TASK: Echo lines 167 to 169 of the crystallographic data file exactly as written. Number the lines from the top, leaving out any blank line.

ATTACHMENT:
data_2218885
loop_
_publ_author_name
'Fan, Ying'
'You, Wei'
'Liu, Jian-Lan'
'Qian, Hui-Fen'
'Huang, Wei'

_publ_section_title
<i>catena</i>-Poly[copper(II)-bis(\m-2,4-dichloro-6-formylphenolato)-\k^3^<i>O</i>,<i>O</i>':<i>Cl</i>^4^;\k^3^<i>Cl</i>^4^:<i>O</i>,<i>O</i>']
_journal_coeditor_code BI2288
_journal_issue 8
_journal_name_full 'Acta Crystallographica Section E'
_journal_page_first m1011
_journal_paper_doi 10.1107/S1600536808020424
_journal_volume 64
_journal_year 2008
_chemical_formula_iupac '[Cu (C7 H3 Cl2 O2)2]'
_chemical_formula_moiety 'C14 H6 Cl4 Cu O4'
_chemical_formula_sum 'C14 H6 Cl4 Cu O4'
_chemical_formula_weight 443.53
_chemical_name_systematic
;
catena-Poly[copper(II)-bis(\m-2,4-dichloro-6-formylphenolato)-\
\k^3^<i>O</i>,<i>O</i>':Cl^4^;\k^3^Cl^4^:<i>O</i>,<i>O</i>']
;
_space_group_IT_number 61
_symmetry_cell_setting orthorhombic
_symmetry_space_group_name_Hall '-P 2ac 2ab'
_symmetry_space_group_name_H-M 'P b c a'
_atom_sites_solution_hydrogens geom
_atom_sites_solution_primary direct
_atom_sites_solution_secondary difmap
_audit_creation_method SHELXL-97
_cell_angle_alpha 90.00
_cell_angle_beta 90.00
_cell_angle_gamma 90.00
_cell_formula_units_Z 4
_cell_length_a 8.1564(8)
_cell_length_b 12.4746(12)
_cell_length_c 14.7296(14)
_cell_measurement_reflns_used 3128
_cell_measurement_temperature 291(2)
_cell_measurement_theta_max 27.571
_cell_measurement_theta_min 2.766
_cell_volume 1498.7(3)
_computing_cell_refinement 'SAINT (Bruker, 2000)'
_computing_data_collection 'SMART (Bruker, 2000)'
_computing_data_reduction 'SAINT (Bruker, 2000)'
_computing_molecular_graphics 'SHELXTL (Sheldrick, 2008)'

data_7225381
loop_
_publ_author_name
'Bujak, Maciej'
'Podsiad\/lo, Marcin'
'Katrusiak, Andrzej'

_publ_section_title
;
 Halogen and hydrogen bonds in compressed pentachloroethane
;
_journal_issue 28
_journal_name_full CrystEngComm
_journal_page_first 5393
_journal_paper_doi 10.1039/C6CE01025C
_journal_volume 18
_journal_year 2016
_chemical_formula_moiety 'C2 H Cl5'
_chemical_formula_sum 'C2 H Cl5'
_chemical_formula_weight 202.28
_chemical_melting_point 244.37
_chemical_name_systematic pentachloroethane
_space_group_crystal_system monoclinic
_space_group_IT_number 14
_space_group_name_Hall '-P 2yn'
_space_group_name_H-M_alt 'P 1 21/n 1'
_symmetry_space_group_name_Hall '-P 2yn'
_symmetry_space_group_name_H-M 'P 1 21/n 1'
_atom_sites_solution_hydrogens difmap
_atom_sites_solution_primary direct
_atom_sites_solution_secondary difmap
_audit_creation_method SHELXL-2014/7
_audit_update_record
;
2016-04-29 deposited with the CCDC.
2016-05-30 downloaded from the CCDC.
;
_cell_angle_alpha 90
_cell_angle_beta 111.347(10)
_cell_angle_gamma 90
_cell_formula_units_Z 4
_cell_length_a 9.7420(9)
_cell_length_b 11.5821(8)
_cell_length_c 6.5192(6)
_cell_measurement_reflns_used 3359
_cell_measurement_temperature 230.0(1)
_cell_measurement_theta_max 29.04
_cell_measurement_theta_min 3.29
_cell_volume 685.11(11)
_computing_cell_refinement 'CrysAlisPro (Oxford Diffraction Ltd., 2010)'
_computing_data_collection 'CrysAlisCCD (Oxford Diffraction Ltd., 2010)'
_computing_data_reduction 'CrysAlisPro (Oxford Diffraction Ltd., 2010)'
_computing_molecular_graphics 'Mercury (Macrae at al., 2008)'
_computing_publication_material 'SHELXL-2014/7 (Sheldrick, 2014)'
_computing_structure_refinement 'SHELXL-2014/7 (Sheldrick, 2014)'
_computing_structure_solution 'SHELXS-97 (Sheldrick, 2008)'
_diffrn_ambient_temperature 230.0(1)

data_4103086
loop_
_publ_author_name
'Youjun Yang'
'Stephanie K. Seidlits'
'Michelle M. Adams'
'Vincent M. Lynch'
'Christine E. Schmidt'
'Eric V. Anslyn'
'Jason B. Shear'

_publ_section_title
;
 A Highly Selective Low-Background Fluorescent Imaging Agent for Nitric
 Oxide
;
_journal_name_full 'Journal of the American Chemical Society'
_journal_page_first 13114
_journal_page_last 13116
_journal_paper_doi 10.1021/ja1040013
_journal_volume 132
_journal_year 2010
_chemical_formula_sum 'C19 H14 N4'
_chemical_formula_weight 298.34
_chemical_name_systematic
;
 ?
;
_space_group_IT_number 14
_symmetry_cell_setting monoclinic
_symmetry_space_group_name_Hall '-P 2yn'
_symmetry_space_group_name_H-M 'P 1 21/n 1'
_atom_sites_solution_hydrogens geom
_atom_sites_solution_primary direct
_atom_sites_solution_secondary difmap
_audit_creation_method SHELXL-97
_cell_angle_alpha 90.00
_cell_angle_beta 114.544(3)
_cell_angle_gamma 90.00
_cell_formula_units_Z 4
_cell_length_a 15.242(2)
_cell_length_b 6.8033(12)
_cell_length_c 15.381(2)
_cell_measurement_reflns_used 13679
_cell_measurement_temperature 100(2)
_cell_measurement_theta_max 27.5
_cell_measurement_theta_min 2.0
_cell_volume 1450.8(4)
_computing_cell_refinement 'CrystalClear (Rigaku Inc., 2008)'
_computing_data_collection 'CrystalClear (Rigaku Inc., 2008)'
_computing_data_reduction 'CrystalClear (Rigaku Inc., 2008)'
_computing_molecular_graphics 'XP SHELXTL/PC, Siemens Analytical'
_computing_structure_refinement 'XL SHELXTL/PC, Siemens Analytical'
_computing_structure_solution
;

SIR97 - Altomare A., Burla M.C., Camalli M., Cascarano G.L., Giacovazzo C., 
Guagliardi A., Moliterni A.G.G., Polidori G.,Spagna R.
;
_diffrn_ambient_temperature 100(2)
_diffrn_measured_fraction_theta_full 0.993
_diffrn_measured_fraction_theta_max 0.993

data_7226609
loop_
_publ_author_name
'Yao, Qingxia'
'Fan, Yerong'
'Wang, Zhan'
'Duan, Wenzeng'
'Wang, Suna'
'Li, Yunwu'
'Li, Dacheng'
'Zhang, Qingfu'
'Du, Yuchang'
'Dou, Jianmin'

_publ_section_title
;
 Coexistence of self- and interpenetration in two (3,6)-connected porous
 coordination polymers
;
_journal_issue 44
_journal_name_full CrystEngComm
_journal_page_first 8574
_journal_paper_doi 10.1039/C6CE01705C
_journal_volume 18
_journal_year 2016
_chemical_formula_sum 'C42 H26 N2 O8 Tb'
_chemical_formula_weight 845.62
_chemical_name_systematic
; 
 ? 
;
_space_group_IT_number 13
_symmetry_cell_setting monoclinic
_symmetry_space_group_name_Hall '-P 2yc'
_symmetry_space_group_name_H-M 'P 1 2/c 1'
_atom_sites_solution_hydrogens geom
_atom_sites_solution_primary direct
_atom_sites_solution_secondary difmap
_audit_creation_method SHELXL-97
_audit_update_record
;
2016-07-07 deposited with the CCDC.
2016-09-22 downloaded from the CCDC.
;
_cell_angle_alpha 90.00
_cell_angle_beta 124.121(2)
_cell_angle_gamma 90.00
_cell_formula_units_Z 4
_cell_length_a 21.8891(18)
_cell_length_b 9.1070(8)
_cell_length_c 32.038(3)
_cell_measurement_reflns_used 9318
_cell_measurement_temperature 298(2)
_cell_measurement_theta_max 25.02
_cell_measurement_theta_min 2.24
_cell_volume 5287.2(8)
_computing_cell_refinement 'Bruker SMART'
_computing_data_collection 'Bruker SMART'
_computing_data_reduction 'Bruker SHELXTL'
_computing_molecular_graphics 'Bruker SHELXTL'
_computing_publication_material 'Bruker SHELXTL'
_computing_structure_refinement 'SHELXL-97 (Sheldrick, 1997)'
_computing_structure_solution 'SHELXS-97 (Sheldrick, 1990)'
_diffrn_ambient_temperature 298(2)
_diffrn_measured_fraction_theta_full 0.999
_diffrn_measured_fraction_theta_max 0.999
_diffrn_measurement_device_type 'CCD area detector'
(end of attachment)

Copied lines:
data_7226609
loop_
_publ_author_name